If a GP refers you to a specialist, you will have tests to check if you have womb cancer.
The tests you have will depend on your symptoms. They can include:
The tests should not be painful, but you may find some uncomfortable. Talk to a healthcare professional if you are feeling uncomfortable.
If you have a biopsy, you may have a small amount of cramping or bleeding from your vagina afterwards.
You should get the results of your tests within a few weeks.
Try not to worry if your results are taking longer than you expect. It does not mean anything is wrong.
You can call the hospital or GP if you're worried. They should be able to update you.
A specialist will explain what the results mean and what will happen next. You may want to bring someone with you for support.
Being told you have womb cancer can feel overwhelming. You may be feeling anxious about what will happen next.
It can help to bring someone with you to any appointments you have.
A group of specialists will look after you throughout your diagnosis, during and after treatment.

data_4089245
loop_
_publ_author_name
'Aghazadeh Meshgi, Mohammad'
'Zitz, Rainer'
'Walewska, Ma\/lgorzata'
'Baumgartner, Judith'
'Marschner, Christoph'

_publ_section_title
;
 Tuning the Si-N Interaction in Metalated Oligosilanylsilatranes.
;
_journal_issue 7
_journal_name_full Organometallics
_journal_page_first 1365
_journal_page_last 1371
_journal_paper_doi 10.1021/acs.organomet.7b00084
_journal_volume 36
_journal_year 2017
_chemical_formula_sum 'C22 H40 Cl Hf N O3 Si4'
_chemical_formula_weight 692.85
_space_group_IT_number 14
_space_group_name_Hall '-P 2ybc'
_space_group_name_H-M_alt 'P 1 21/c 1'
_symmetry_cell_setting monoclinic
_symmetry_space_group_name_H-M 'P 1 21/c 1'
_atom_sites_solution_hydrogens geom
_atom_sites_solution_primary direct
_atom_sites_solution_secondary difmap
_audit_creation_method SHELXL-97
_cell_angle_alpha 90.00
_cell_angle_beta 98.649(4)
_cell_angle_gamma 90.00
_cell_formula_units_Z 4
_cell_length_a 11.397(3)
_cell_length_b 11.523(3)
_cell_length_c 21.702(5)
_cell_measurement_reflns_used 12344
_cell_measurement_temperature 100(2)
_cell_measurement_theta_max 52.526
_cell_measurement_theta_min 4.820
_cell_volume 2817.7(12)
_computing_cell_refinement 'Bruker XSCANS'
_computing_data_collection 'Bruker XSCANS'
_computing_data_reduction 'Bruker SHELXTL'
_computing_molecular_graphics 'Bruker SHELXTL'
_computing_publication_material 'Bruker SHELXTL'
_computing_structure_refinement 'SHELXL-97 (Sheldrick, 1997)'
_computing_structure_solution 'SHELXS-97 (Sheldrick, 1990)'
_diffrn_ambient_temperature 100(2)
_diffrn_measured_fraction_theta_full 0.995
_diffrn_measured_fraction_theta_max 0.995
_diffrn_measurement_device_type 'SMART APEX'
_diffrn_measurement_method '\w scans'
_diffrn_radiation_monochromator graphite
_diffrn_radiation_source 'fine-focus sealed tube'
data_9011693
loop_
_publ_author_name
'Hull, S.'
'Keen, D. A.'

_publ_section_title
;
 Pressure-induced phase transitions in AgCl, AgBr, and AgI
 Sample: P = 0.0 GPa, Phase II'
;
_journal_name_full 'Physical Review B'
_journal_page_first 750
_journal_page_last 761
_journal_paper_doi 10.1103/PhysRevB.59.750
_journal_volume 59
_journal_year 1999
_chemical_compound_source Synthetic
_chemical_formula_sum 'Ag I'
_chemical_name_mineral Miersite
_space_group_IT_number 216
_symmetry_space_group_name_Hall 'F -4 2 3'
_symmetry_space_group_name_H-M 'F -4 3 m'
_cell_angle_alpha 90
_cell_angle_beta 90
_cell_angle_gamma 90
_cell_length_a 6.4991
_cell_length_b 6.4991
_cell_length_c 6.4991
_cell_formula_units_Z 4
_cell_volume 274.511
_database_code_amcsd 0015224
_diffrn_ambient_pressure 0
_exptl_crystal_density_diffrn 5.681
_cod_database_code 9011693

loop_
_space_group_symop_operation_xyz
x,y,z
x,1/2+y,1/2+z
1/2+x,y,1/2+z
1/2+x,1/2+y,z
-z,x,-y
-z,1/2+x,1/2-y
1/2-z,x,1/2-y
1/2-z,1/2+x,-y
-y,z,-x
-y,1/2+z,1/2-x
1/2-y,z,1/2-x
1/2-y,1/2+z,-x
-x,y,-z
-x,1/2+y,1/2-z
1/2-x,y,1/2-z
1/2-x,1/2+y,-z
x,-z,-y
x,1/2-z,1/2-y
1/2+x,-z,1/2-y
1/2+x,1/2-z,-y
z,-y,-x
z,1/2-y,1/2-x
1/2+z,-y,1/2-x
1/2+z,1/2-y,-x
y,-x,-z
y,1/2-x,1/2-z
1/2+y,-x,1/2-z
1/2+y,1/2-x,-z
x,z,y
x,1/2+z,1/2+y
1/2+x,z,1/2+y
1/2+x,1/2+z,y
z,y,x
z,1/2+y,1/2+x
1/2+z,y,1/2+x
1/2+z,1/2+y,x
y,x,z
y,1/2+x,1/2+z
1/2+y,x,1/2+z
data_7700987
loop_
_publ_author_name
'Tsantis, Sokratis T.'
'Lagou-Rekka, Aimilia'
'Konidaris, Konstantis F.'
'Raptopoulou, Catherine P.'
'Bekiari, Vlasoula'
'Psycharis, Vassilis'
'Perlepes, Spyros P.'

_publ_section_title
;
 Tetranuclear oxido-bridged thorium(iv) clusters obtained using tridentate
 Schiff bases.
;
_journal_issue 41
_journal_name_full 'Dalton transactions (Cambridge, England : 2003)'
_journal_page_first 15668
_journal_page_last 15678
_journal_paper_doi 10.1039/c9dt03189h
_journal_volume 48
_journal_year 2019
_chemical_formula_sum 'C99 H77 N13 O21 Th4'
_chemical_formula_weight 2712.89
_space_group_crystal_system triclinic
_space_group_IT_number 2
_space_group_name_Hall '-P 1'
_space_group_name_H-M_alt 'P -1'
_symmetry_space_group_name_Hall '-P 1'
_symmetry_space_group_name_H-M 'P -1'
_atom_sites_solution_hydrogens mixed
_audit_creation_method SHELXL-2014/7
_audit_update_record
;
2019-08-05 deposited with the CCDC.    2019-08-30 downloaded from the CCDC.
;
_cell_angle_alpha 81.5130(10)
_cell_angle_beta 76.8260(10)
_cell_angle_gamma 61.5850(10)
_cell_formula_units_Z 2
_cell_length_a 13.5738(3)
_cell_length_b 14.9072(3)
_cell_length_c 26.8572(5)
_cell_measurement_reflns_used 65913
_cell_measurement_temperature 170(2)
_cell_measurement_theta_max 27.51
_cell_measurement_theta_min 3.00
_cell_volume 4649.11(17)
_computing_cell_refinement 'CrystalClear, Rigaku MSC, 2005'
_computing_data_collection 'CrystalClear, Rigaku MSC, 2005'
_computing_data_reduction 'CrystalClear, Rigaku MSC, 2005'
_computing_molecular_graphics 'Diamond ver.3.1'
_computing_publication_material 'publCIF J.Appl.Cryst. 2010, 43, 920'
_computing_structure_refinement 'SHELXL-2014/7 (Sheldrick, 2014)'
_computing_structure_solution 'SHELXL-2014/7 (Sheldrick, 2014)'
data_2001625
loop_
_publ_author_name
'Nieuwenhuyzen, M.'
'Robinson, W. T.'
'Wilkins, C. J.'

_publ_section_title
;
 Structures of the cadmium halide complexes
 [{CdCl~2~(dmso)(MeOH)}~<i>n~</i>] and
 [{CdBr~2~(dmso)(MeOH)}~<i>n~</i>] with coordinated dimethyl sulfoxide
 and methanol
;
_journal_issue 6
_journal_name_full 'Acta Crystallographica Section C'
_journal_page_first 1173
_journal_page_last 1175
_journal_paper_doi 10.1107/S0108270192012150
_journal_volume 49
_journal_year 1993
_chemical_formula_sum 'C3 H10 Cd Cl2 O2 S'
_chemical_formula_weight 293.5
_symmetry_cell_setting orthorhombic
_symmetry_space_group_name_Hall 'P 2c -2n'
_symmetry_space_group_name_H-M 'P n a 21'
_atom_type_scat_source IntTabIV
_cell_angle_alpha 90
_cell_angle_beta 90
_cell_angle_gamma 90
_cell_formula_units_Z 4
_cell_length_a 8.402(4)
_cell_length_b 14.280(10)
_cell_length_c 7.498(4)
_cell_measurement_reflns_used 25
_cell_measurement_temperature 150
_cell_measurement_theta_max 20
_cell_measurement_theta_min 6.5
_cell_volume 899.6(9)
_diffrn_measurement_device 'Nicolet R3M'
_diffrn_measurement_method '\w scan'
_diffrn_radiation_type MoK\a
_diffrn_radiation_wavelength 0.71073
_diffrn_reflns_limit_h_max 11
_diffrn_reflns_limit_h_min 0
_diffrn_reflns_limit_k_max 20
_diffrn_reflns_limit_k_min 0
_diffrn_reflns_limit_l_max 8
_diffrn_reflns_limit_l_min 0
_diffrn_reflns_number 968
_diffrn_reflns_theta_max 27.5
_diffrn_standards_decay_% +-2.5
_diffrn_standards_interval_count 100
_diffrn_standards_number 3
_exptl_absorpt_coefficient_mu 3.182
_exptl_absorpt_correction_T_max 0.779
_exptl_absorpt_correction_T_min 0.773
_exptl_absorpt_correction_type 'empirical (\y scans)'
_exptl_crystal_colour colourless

Your team will include a clinical nurse specialist who will be your main point of contact during and after treatment.
You can ask them any questions you have.
If you've been told you have womb cancer, you'll usually need more tests, such as:
These, along with the test you have had will help the specialists find out the size of the cancer and how far it's spread (called the stage).
Find out about what womb cancer stages and grades mean on Cancer Research UK.
Your tests may show you have Lynch syndrome. This is a rare condition that can cause some types of cancer. If you have Lynch syndrome, it's important for other people in your family who have a womb to get tested for it too.